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The Prejudice of Perspective
For many years, film makers have strived to capture the essence of Jane Austen in their films. While not all have been able to accomplish this task, all have been successful in positing unique readings of the novel. Even the BBC Austen Series, which offers some of the most faithful film renditions of the Austen novels, betrays a particular judgment of the characters and plot. The 1995 BBC rendition of Pride and Prejudice subtly departs from the Austen novel through Colin Firth’s interpretation of his character and through the director’s enhanced representation of Mr. Darcy.
The actors’ ownership of the characters is significant insofar as the audience interprets it. Colin Firth’s characterization of Mr. Darcy yields a first impression markedly different from that proffered by the novel. The narrator of Austen’s book declares Mr. Darcy to be proud and “above being pleased” (Austen, 8) only a few lines after introducing his name. In this manner, the narrator imposes his/her judgment of Mr. Darcy’s character upon the readers. This is one of the key stylistic methods of the novel; as the reader is unable to witness the events first-hand, he/she is forced to trust or adopt the opinions and perspectives of the narrators and the characters in those scenes. In BBC’s Pride and Prejudice, the narrator’s prejudice of Mr. Darcy is incarnated in the character of Elizabeth. This, however, does not necessarily move the audience to disliking the character because the audience can analyze the situation firsthand and create an opinion about Mr. Darcy completely independent from that of the other characters in the film. While this might seem the safest way to experience Jane Austen without the danger of being misled by the narrator, the audience unknowingly falls prey to the judgments of two new types of narrators: the director and the actors.
While it can be argued that being influenced by the choices of a third party, such as the director and actors, is more dangerous than being deceived by the authoress herself, in the case of this BBC version of Pride & Prejudice, the director’s and actor’s portrayal of Mr. Darcy offers a more accurate reading of his goodness of character — qualities which do not become apparent until the second half of the novel. From Mr. Darcy’s introduction at the ball, Colin Firth’s countenance is not one of pride and snobbery, but rather of conservatism and shyness. This Mr. Darcy seems uncomfortable to be in such lively company and looks as though he wished to go unnoticed by the party. However, his elegance, income and incredible good looks betray him, and he unwillingly becomes the center of attention and the core of everyone’s conversation. In this scene, everyone stares and whispers to one another, and at some points even laughs or snubs Mr. Darcy — which, in the film, serves to justify his finding the entire company so disagreeable. Had the narrator of the novel described the party the way the director portrayed it in the film, the reader may have been more persuaded to sympathize with Mr. Darcy from the beginning of the novel.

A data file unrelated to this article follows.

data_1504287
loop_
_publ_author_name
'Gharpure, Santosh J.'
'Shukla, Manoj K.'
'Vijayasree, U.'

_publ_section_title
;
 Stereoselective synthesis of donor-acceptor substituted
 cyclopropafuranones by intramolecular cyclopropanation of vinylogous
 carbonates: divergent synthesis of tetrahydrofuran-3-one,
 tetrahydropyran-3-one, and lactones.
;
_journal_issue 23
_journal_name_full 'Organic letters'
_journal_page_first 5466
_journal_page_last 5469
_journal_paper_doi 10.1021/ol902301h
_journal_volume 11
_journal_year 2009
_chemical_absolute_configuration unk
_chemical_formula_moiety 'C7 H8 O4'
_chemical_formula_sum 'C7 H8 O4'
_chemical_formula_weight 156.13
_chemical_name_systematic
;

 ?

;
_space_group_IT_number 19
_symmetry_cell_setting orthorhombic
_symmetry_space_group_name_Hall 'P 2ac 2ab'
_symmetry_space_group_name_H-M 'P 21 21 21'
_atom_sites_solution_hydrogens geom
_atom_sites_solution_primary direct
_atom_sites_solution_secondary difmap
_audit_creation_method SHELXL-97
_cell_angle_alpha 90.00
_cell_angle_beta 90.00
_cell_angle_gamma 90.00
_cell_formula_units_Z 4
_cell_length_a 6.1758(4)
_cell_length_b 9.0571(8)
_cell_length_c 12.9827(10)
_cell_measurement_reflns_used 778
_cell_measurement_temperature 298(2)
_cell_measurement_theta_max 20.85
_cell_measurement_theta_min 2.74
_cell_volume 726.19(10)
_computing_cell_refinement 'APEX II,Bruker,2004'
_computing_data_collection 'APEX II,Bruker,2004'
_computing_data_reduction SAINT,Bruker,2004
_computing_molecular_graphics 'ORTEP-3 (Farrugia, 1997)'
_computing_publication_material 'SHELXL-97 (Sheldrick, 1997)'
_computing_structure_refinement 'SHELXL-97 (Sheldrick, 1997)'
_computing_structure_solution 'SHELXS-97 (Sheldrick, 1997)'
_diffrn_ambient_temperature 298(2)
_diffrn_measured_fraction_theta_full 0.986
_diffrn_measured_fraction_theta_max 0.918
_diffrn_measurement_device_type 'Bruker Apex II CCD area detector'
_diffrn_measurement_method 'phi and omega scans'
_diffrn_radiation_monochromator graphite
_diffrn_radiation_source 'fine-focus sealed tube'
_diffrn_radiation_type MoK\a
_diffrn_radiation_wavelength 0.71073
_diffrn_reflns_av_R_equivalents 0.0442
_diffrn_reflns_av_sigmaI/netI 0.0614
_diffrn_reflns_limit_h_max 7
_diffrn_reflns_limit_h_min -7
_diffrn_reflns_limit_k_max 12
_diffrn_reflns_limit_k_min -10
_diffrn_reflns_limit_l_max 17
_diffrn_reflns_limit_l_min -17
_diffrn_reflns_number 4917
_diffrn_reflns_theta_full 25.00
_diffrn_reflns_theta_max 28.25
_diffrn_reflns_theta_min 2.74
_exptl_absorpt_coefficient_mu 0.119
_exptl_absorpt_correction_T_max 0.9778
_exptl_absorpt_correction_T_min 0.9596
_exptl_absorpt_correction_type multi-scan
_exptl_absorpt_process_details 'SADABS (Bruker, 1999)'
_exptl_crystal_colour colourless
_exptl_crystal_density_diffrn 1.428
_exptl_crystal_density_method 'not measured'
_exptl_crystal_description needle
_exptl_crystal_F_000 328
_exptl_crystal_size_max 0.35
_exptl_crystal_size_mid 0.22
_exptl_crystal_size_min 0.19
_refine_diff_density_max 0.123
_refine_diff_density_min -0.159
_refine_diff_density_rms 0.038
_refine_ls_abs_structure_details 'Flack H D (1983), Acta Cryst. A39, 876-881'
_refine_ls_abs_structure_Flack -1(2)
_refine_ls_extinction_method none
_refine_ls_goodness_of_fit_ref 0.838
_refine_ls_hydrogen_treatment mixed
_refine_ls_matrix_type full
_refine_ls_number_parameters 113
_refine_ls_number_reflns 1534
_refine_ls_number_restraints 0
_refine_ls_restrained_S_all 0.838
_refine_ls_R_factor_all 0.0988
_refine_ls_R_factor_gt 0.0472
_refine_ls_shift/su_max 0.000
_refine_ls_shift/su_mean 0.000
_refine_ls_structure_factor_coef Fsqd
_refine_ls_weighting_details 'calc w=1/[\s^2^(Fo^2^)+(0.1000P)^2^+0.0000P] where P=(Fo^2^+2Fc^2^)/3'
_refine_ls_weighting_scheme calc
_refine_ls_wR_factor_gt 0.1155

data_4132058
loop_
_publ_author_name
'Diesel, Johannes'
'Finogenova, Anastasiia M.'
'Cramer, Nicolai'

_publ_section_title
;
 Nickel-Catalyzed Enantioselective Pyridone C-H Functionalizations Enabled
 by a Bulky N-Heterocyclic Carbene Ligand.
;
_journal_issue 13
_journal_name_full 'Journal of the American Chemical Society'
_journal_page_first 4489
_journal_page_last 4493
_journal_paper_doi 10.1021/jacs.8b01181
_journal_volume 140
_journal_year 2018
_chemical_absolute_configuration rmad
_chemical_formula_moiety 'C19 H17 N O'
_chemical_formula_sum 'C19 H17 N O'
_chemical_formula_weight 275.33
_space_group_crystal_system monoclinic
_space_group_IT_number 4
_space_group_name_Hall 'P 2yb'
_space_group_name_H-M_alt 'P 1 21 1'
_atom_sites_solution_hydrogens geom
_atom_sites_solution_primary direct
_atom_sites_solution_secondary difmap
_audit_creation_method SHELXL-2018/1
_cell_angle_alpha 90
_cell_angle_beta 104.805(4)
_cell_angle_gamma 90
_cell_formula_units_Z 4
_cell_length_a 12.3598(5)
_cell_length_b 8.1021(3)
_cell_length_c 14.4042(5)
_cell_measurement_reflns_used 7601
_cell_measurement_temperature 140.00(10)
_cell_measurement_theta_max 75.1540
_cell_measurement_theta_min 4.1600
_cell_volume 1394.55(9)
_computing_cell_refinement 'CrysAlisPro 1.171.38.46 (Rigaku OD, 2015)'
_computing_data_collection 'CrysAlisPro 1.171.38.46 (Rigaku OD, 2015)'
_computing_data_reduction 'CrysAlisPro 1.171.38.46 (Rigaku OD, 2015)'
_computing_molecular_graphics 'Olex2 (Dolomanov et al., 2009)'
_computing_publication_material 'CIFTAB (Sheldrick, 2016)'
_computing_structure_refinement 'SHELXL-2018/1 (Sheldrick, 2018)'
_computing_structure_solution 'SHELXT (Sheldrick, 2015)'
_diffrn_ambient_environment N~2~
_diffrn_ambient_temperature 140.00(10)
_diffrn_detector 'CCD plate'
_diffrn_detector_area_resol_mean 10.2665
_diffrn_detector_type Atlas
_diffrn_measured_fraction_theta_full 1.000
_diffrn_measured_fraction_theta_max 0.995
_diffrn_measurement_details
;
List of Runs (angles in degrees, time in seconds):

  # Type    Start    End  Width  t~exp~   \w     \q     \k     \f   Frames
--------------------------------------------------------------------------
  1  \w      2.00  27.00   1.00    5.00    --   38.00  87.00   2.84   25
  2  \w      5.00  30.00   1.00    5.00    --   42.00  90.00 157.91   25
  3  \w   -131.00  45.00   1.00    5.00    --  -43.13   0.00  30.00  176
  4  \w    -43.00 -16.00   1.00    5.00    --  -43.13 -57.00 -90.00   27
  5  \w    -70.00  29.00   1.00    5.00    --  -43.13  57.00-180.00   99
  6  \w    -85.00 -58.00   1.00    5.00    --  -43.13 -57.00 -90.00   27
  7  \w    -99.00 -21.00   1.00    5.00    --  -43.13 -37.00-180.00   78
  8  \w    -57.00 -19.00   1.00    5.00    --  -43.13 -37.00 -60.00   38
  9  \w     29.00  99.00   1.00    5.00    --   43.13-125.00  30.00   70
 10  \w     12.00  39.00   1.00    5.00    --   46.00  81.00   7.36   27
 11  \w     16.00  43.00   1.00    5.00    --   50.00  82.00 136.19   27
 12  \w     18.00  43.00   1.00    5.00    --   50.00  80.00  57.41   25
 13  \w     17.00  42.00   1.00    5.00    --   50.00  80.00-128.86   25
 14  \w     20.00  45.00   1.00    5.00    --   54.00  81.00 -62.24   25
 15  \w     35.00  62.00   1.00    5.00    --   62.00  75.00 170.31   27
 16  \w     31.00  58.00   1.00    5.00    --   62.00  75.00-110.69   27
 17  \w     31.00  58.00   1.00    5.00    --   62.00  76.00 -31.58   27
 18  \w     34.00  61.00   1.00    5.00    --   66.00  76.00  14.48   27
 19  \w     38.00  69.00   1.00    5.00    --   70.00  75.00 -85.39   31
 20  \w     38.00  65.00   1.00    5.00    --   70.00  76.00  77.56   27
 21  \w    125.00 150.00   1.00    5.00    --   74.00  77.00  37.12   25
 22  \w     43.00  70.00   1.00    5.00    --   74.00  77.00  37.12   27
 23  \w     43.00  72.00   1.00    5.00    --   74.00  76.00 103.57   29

At this party there are two primary offenders to Mr. Darcy: Mrs. Bennet and Elizabeth. An interesting instance which occurs in this film and not in the novel is Mrs. Bennet’s loud speech about how disagreeable Mr. Darcy is. The speech is very similar to the one she later yells out at a different ball, as both are incredibly insulting and made loudly enough for Mr. Darcy to hear. Elizabeth, for her part, is too careless to hide her feelings about Mr. Darcy and makes fun of him to Charlotte within a short pace from where he is standing. All this time Firth’s Mr. Darcy keeps to himself, sad and awkward, like a child being made fun of at the playground. He is a victim: portrayed intentionally so by both Colin Firth and director, Simon Langton. Langton and Firth manipulate the audience to feel sorry for Mr. Darcy despite his slighting of Elizabeth, or in the very least, persuade the audience that there has been some misunderstanding of Mr. Darcy’s character by the entire party. This, while incredibly helpful to the audience of the film, takes away from the surprise experienced by the readers of the novel after realizing that the prejudice held against Mr. Darcy was unjust. It destroys the supposed intention of the narrator, which was to shame the audience alongside Elizabeth for a hasty and criminal judgment of a man of such honorable character. Furthermore, Colin Firth depicts Mr. Darcy without any inconsistency of character throughout the entire film. This further implements that very particular reading of the novel which suggests that Mr. Darcy did not change or evolve into a better man, but that Elizabeth’s perception of Mr. Darcy was the one to transform.